The European Commission is to set up an equivalent to the US Biomedical Advanced Research and Development Authority BARDA, after coming under criticism for falling short in matching US support for COVID-19 vaccines development
European Commission president Ursula von der Leyen has scoped ambitions for the EU to play a greater role in health, with plans to create a new agency for late stage biomedical research modelled on the US Biomedical Advanced Research and Development Authority BARDA, reinforce the European Medicines Agency and the European Centre for Disease prevention and Control, and to open a discussion on increasing EU competences in health.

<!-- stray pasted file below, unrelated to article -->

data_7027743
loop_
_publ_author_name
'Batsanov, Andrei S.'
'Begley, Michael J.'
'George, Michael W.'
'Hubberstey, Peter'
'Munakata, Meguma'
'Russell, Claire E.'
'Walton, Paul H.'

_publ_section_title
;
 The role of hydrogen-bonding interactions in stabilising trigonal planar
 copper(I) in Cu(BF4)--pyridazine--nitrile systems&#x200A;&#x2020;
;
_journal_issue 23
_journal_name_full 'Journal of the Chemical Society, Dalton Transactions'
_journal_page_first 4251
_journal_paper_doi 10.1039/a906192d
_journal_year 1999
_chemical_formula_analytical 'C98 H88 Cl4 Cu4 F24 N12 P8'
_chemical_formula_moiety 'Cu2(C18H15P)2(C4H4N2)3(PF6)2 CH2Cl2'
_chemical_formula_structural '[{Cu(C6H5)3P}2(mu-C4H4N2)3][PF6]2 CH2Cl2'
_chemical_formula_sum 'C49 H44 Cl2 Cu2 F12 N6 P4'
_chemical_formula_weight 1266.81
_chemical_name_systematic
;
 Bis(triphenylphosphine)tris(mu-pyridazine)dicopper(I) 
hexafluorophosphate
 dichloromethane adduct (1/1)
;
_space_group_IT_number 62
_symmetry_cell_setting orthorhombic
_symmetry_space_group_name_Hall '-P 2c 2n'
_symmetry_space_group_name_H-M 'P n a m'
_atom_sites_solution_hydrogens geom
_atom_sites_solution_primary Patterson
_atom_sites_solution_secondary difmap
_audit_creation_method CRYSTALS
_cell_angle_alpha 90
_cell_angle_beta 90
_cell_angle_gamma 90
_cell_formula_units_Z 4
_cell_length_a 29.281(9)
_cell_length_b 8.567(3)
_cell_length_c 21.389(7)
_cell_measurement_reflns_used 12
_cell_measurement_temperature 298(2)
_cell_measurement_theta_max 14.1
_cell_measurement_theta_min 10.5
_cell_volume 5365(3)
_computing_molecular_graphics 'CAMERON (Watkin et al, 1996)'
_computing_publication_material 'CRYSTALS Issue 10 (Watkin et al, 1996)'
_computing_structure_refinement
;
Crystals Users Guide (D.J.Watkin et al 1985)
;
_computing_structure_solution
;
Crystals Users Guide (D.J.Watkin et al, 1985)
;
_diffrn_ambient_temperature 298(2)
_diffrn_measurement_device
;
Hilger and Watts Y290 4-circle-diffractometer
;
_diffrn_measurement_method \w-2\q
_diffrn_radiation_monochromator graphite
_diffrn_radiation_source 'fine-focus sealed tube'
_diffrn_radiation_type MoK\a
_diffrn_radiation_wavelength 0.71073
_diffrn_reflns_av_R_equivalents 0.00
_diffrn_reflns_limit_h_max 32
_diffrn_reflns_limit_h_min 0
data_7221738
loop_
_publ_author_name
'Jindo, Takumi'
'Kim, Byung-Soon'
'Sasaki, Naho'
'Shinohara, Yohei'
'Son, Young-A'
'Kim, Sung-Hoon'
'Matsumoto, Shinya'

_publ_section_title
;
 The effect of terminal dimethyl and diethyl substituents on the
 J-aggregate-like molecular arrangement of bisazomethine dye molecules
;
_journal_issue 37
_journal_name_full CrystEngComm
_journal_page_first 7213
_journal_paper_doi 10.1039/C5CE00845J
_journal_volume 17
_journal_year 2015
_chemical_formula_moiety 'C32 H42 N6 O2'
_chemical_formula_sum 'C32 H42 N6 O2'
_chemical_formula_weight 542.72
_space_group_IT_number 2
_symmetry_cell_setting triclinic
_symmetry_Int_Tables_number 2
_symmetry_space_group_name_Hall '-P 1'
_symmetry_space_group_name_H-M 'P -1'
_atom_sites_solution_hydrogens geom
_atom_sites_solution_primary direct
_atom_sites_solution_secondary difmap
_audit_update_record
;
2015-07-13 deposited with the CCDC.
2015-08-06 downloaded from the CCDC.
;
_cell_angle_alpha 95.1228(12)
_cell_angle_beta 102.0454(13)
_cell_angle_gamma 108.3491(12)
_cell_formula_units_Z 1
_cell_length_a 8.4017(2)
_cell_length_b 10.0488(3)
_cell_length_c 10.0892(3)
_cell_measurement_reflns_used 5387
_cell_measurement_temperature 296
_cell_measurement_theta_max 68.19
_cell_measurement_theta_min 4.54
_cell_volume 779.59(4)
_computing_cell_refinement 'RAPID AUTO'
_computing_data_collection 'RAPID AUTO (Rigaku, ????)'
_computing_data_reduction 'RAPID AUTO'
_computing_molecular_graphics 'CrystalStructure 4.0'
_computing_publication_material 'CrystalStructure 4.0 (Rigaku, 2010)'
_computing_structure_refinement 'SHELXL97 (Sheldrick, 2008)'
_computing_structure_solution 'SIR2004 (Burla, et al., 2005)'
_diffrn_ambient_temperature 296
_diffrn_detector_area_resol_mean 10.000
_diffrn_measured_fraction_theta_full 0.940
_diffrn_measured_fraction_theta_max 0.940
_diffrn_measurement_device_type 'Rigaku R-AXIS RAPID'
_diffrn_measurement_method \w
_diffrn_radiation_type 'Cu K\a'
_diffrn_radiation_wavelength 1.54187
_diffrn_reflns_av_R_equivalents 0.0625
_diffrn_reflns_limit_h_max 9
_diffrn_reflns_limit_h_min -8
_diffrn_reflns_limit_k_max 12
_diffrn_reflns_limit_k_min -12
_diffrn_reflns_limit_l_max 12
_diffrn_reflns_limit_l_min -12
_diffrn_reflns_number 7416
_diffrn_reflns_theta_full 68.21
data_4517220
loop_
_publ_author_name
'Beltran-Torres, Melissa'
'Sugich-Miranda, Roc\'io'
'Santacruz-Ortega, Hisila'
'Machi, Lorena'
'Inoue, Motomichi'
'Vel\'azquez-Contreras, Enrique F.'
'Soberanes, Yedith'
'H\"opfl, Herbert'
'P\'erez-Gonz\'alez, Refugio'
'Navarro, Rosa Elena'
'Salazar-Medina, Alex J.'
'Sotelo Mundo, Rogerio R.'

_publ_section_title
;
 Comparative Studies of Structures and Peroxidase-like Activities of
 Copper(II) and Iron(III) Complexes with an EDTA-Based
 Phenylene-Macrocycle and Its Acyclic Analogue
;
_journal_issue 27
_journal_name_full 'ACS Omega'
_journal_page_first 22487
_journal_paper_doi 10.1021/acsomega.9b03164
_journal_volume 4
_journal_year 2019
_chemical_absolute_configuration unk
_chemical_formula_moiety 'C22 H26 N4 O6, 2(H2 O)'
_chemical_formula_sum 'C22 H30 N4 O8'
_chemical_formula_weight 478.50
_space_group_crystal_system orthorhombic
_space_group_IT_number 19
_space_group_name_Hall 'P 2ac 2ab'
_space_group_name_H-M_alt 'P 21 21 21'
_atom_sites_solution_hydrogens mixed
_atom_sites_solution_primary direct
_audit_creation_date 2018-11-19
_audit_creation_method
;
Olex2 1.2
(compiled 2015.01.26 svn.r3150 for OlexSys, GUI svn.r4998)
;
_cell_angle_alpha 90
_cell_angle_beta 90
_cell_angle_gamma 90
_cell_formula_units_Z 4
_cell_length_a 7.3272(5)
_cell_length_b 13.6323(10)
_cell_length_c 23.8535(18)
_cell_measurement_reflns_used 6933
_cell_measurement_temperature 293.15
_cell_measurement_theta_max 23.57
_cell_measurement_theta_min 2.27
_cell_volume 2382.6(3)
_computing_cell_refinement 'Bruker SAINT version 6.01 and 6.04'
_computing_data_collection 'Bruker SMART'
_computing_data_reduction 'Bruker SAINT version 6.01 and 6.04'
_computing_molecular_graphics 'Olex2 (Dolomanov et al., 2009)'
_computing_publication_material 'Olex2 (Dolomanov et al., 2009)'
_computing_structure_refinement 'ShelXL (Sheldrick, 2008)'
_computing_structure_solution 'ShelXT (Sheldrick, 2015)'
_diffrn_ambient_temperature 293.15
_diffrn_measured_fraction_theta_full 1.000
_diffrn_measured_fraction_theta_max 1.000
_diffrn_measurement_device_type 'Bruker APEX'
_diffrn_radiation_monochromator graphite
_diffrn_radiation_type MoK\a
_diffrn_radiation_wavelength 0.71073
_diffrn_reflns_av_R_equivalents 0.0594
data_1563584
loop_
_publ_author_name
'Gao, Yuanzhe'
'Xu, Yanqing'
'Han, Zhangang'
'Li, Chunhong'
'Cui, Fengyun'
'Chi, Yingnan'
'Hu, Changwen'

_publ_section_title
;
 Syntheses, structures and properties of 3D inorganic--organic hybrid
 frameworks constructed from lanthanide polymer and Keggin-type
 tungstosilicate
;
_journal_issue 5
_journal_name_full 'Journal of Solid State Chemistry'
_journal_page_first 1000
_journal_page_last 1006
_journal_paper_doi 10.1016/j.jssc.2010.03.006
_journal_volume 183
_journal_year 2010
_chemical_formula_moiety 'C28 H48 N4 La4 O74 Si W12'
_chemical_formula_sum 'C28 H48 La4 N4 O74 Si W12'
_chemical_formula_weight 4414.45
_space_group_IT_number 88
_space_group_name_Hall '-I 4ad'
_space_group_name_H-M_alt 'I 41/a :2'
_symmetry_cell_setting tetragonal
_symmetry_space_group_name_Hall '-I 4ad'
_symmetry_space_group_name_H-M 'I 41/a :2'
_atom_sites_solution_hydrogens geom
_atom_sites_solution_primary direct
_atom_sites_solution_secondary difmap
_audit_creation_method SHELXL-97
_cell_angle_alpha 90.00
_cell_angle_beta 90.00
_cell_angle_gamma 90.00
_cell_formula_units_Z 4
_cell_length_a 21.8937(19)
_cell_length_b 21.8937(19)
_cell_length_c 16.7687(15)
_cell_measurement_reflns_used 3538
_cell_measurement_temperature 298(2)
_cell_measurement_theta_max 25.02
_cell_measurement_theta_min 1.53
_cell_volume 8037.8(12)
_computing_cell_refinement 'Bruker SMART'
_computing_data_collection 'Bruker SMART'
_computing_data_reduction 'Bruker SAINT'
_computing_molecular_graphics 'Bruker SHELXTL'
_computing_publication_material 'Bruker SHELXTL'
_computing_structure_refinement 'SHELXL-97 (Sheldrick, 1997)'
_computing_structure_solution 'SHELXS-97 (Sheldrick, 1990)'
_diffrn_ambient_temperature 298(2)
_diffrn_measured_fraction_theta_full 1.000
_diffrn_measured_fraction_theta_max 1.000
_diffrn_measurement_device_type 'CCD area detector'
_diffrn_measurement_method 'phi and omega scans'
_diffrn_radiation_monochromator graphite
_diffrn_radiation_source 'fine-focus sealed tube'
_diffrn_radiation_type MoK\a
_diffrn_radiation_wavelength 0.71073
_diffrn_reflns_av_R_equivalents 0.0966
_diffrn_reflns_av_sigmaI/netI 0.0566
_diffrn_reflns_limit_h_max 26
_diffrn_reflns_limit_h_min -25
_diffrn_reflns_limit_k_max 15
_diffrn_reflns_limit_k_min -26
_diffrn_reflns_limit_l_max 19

There are no details on the funding or governance of the EU BARDA, which von der Leyen said will build strategic stockpiles to protect against supply chain interruptions, notably for pharmaceuticals.
It will also support the EU’s capacity and readiness to respond to cross-border threats and emergencies, “whether of natural or deliberate origin,” von der Leyen said.
The BARDA plan can be seen as a response to criticisms from the CEOs of two European pharma companies, Pascal Soriot of AstraZeneca and Paul Hudson of Sanofi, who both said Europe needs an equivalent to BARDA, which made it possible to work with a single agency to negotiate advanced purchase agreements for COVID-19 vaccines for the whole of the US.
BARDA is managing ‘Operation Warp Speed’, set up by president Donald Trump to incentivise manufacturers, with the aim of getting 300 million doses of COVID-19 vaccines to Americans by January 2021.
A further call for an EU BARDA lookalike has come from Michel Goldman, former director of the EU public private research partnership, the Innovative Medicines Initiative.